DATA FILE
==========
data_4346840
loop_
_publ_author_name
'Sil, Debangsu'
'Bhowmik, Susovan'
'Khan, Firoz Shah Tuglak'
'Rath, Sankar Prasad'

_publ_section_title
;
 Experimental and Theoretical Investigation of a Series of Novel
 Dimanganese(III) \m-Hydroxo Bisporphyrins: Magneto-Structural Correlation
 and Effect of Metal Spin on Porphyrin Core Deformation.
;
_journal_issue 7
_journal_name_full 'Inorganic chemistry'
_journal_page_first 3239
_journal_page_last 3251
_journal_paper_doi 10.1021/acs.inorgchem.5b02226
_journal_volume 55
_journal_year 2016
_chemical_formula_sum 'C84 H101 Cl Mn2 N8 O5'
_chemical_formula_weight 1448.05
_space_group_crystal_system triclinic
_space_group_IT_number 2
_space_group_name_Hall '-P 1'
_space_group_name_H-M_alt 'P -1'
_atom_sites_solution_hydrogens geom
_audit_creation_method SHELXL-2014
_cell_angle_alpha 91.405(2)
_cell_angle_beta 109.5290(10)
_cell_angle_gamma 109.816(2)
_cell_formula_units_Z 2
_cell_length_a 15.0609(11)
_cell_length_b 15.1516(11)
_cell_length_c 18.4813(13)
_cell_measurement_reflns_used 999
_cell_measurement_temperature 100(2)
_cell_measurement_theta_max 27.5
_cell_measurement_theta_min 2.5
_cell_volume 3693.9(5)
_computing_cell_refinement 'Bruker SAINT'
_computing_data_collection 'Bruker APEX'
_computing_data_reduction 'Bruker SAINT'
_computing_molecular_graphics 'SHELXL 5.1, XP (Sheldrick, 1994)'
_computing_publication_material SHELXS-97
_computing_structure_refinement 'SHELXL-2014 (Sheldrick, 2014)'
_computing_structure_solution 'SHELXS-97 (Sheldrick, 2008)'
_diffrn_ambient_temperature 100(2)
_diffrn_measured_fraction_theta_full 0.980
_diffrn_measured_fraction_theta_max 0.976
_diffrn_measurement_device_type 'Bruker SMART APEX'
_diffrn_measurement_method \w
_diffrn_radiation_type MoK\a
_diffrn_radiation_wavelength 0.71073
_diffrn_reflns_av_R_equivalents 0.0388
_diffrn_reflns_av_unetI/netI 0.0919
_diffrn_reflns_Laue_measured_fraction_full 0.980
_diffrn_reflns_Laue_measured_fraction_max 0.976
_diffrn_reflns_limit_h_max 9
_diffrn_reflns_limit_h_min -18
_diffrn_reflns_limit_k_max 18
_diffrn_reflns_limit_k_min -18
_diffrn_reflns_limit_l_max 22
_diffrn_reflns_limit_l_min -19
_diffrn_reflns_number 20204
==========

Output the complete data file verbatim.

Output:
data_4346840
loop_
_publ_author_name
'Sil, Debangsu'
'Bhowmik, Susovan'
'Khan, Firoz Shah Tuglak'
'Rath, Sankar Prasad'

_publ_section_title
;
 Experimental and Theoretical Investigation of a Series of Novel
 Dimanganese(III) \m-Hydroxo Bisporphyrins: Magneto-Structural Correlation
 and Effect of Metal Spin on Porphyrin Core Deformation.
;
_journal_issue 7
_journal_name_full 'Inorganic chemistry'
_journal_page_first 3239
_journal_page_last 3251
_journal_paper_doi 10.1021/acs.inorgchem.5b02226
_journal_volume 55
_journal_year 2016
_chemical_formula_sum 'C84 H101 Cl Mn2 N8 O5'
_chemical_formula_weight 1448.05
_space_group_crystal_system triclinic
_space_group_IT_number 2
_space_group_name_Hall '-P 1'
_space_group_name_H-M_alt 'P -1'
_atom_sites_solution_hydrogens geom
_audit_creation_method SHELXL-2014
_cell_angle_alpha 91.405(2)
_cell_angle_beta 109.5290(10)
_cell_angle_gamma 109.816(2)
_cell_formula_units_Z 2
_cell_length_a 15.0609(11)
_cell_length_b 15.1516(11)
_cell_length_c 18.4813(13)
_cell_measurement_reflns_used 999
_cell_measurement_temperature 100(2)
_cell_measurement_theta_max 27.5
_cell_measurement_theta_min 2.5
_cell_volume 3693.9(5)
_computing_cell_refinement 'Bruker SAINT'
_computing_data_collection 'Bruker APEX'
_computing_data_reduction 'Bruker SAINT'
_computing_molecular_graphics 'SHELXL 5.1, XP (Sheldrick, 1994)'
_computing_publication_material SHELXS-97
_computing_structure_refinement 'SHELXL-2014 (Sheldrick, 2014)'
_computing_structure_solution 'SHELXS-97 (Sheldrick, 2008)'
_diffrn_ambient_temperature 100(2)
_diffrn_measured_fraction_theta_full 0.980
_diffrn_measured_fraction_theta_max 0.976
_diffrn_measurement_device_type 'Bruker SMART APEX'
_diffrn_measurement_method \w
_diffrn_radiation_type MoK\a
_diffrn_radiation_wavelength 0.71073
_diffrn_reflns_av_R_equivalents 0.0388
_diffrn_reflns_av_unetI/netI 0.0919
_diffrn_reflns_Laue_measured_fraction_full 0.980
_diffrn_reflns_Laue_measured_fraction_max 0.976
_diffrn_reflns_limit_h_max 9
_diffrn_reflns_limit_h_min -18
_diffrn_reflns_limit_k_max 18
_diffrn_reflns_limit_k_min -18
_diffrn_reflns_limit_l_max 22
_diffrn_reflns_limit_l_min -19
_diffrn_reflns_number 20204